When I found myself at the school’s parking lot, I was expecting this game to be quite simple and straightforward actually, but I was taken back at the unexpected complexities in the game. For instance, I couldn’t even make it towards the cafeteria to plant the bombs, as I was unaware of the cameras monitoring the hallways. So, it took me quite a bit more trial and error to progress through. But from this I came to realization that maybe the creator chose to make the events leading up to shooting a bit dragged out to get the player to focus on the narrative instead of the game’s shock value, that and by having these scenes lengthened more than I expected I was more drawn into what the shooters were about to commit. For instance, when the shooters are unpacking the duffle-bags filled to weapons and the player sees real-life pictures of the guns used to kill students in the shooting, it put a sense of severity and drama into the situation when juxtaposed to the cartoony graphics of the game, for me this scene just felt “powerful” and made my gut wrench a bit knowing that I was about to partake in the shooting. I found my emotion to this strange actually, considering I’d consider myself normally desensitized to videogame violence but I think the creator’s decision to “climax” the shooting, has made it very effective in getting a response from me.
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| [May 29, 2012 10:42:54 PM]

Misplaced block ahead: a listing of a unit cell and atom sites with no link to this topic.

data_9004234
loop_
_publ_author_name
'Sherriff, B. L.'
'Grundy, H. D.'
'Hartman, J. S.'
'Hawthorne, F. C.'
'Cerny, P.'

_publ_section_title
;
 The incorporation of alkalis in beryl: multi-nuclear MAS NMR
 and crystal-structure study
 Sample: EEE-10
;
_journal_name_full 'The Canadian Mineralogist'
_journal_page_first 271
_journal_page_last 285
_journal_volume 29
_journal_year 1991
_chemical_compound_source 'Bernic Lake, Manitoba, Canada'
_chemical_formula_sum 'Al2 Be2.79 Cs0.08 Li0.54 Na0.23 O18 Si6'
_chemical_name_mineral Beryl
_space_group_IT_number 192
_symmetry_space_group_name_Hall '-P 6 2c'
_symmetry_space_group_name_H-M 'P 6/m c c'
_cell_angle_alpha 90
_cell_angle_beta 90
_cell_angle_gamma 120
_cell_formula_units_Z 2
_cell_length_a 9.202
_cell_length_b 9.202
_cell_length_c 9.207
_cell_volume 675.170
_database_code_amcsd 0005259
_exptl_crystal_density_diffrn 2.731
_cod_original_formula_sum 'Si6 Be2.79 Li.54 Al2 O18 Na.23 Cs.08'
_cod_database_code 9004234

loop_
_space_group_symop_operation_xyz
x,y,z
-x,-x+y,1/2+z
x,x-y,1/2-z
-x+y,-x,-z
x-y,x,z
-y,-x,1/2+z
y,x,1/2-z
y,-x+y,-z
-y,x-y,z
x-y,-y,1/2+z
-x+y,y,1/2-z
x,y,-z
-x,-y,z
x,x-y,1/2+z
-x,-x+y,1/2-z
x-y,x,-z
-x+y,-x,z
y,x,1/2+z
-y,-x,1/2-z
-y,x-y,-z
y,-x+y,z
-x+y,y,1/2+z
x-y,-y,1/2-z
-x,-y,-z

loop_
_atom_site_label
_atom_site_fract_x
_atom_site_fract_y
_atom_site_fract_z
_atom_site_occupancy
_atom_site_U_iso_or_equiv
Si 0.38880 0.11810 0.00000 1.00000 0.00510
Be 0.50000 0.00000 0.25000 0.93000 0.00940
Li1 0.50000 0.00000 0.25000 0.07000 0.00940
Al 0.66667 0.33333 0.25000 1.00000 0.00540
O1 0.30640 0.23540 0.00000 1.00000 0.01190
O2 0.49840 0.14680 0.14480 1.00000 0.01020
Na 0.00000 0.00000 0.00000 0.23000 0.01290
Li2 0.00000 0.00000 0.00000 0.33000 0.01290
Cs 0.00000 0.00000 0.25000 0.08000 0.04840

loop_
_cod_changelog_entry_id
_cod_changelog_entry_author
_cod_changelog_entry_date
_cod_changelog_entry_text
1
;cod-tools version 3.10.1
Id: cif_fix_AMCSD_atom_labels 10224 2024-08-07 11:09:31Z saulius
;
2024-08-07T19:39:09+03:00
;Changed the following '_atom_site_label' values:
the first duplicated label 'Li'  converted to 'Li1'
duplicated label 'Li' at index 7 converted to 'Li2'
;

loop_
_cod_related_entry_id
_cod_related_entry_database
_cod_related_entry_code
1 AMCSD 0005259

| I wasn’t quite sure what to think as I was booting up “Super Columbine Massacre RPG” for the first time. I’ve have heard of discussion about this game outside of class before, but I never really thought about playing it, so I was a little curious just to see how the game portrayed the Columbine shootings. The first that struck me about this game was that it was made in “Game-maker” and from my first glances it didn’t even look to be like an impressive “game-maker” game at that, but then as soon I began interacting with objects in one of the shooter’s room, I realized that the creator of this game was more-so interested in portraying the game in a sort of narrative leading up to the events of the Columbine massacre. While I was still in Eric’s bedroom I noticed that it seemed like the creator of the game was interjecting his own commentary in the game, for instance if the player interacts with the copy of “DOOM” in the bedroom there is a text remark about how “DOOM” supposedly desensitized them to violence. I originally thought of this game as a sort of “elaborate-troll” given the setting of the game, but seeing that text-field about “DOOM” made me realize that this was going to be more a social commentary, possibly geared towards the effects of violent videogames and making satire out of them as “murder simulators”. Another interesting thing I found out early about the game was that the creator decided to humanize Eric and Dylan, rather than immediately portray them as monsters as the media has done. I noticed that when the player enters Eric’s basement the creator of the game inserted narrative that humanized the two to an extent. For instance, one of the shooters remarked about how he wanted to become a Computer Science major in college, in another instance the two bitterly looked back at the bullying they faced throughout their lives, and in final instance they make a video apologizing to their parents for the actions they were about to take. All of this so far and I haven’t even as the player fired a shot, so it certainly seems like this game has some sort of message, though one that I believe haven’t clearly found, I can only speculate.